I’m sure there are intriguing and perverse stories about how multi-step, complicated French dishes came about. And as much as I love French cooking, I am more interested in the natural and practical origins of Italian cuisine. Simply put, the Italians found the most delicious things in their surroundings and made every effort to bring out the natural goodness. Italians rarely cover anything with sauce. They embrace each piece of fish, or tomato or drop of fresh new olive oil with equal enjoyment and praise. Now that’s romantic. It’s no coincidence that the first letters of romantic are ROMA.
I have featured a few different variations of the bruschetta here. The original was simply a toasted piece of bread, rubbed with garlic and drizzled with new olive oil. The word actually comes from the Italian to roast over coals. The story goes that when the new olive oil was first pressed that farmers would toast a piece of (probably stale) bread and dip it in the new olive oil to taste.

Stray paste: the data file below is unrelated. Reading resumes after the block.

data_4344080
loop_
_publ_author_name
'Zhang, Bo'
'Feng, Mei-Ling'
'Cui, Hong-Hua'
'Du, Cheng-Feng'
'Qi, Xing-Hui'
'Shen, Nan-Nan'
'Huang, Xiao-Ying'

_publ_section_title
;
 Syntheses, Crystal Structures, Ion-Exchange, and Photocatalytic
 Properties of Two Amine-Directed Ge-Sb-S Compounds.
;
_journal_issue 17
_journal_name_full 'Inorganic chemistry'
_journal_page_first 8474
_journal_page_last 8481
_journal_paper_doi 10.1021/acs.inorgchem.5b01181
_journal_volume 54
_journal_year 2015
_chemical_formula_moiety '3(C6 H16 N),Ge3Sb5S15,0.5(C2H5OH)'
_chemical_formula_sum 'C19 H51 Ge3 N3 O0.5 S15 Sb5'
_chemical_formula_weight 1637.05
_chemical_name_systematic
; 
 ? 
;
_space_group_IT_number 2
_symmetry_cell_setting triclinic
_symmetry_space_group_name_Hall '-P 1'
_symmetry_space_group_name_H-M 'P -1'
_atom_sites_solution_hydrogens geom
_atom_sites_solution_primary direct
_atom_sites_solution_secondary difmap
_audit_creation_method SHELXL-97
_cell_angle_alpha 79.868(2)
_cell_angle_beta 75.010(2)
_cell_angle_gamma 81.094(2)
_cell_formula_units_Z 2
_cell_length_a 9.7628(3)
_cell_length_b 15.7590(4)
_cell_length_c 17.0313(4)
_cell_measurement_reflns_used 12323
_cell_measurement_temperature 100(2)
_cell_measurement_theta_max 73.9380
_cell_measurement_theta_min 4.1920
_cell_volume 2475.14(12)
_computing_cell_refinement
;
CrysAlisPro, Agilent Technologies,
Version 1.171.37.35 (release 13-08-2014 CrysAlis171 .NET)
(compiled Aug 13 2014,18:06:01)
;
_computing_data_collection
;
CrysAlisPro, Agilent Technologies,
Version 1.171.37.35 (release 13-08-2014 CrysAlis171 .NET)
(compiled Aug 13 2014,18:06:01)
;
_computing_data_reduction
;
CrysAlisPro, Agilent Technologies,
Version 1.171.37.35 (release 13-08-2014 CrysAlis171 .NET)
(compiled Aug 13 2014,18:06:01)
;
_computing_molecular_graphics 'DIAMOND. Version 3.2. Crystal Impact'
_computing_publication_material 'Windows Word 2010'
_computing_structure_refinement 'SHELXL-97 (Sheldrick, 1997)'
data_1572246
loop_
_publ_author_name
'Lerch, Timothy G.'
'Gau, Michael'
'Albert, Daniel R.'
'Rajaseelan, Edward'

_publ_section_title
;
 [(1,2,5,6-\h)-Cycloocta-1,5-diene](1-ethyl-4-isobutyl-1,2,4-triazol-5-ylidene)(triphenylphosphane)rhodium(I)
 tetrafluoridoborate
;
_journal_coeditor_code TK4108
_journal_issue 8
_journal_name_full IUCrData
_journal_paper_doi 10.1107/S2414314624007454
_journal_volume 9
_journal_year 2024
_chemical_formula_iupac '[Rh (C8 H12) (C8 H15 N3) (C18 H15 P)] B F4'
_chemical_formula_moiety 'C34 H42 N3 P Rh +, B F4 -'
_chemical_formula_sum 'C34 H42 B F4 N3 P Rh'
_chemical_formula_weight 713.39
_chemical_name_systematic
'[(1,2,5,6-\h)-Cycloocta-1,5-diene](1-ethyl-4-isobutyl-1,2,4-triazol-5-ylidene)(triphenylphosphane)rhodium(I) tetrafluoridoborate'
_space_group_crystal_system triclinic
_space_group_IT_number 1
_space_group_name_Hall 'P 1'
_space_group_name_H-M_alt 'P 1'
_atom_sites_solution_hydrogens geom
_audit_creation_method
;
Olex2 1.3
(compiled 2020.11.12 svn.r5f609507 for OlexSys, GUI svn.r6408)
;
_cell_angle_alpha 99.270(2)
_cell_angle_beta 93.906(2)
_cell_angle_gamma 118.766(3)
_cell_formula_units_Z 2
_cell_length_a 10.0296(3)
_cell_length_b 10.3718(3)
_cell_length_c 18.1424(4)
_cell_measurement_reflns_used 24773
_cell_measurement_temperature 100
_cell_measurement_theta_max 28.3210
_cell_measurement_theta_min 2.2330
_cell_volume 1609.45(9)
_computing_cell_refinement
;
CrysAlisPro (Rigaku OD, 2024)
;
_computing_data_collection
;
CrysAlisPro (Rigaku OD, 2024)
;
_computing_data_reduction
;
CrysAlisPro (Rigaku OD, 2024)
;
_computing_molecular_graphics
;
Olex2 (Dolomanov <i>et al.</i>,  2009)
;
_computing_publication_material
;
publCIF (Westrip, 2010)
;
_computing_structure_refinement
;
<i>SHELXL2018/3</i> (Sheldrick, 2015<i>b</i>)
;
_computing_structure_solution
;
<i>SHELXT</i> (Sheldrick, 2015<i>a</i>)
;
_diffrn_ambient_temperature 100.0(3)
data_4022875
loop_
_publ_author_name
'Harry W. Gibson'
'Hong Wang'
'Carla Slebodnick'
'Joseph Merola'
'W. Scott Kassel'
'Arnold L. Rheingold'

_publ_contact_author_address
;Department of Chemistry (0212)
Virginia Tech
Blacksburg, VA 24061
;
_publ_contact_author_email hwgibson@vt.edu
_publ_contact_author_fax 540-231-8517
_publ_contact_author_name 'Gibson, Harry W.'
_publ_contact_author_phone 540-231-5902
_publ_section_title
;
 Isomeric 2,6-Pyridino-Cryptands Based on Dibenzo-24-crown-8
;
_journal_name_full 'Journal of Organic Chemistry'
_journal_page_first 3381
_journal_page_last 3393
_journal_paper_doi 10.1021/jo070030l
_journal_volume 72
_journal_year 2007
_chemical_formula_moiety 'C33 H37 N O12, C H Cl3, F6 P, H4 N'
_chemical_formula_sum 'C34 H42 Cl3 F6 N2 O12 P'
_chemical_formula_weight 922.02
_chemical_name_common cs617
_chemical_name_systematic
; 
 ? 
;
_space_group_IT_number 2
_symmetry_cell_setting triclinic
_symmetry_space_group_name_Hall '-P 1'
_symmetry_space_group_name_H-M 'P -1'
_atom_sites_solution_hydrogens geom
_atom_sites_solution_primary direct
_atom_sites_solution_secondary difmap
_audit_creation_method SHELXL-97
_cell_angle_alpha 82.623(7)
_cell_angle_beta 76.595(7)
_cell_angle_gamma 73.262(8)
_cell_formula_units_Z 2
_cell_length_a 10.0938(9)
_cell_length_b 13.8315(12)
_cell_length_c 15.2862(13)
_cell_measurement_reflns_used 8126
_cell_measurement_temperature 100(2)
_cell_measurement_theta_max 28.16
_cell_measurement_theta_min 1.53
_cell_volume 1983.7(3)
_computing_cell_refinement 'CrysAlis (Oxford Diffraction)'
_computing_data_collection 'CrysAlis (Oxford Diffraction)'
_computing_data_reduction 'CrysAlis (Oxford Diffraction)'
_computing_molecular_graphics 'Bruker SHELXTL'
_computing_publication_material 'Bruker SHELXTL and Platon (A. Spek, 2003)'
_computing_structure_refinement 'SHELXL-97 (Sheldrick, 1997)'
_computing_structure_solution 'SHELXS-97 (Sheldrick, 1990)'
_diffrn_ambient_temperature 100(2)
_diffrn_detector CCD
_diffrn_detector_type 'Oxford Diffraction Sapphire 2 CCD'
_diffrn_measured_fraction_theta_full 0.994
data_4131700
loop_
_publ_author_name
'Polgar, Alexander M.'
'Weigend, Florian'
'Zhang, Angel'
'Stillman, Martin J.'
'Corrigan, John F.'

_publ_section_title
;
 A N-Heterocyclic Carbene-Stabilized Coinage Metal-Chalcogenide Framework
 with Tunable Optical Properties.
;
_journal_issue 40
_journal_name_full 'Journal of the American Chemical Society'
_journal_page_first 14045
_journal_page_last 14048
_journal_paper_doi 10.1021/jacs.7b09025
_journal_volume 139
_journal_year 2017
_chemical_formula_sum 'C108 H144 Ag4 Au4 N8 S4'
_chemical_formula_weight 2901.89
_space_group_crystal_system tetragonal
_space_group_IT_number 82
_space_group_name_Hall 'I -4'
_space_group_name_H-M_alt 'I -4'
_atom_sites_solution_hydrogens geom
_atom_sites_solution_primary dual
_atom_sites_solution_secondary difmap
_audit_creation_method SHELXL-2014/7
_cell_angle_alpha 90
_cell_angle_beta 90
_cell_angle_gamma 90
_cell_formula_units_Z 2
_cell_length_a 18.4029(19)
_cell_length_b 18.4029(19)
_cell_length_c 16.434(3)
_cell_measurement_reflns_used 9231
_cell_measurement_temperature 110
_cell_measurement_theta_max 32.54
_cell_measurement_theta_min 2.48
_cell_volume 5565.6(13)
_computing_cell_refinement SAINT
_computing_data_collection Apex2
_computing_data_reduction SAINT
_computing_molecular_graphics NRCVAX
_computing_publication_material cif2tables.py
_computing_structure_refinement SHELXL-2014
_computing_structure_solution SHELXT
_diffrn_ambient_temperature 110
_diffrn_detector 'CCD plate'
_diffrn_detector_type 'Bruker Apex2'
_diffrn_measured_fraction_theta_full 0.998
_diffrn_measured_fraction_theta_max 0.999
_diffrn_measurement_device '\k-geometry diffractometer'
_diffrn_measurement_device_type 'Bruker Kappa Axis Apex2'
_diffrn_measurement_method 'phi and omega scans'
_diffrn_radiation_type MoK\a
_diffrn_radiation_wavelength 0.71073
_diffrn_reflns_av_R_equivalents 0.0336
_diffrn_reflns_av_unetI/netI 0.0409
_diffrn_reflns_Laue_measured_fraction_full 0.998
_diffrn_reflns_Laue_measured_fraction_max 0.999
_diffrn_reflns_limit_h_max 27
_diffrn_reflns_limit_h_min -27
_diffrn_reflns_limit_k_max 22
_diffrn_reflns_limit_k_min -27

Here is the original recipe with a couple of options that I discovered the other day. Like many a recipe here (and everywhere) this is about getting your imagination going. What would you put on top of your toasted baguette? Let me know and I will share it with others.
- Baguette, sliced
- Young Olive Oil
- Garlic Cloves
- Really Fresh Tomato, sliced thinly (optional)
- Aged Gouda, shaved (optional)
- Basil Leaves (optional)
- Salt and Pepper (optional)
- Grill or Grill Pan or Toaster Oven
- Chef’s Knife
- Vegetable Peeler (for shaving cheese)
- Toast the bread on one side.
- Remove the skin from the garlic and flatten with a flat part of the knife.
- Turn bread and rub the top side with garlic. Leave little bits behind as the garlic falls apart.
- Place a few shaves of the cheese on each piece so it can melt slightly.
- Remove toast and add one thin slice of tomato and a piece of basil on each.
- Drizzle liberally with olive oil. The original would have been completely soaked in the oil.
- Salt and pepper.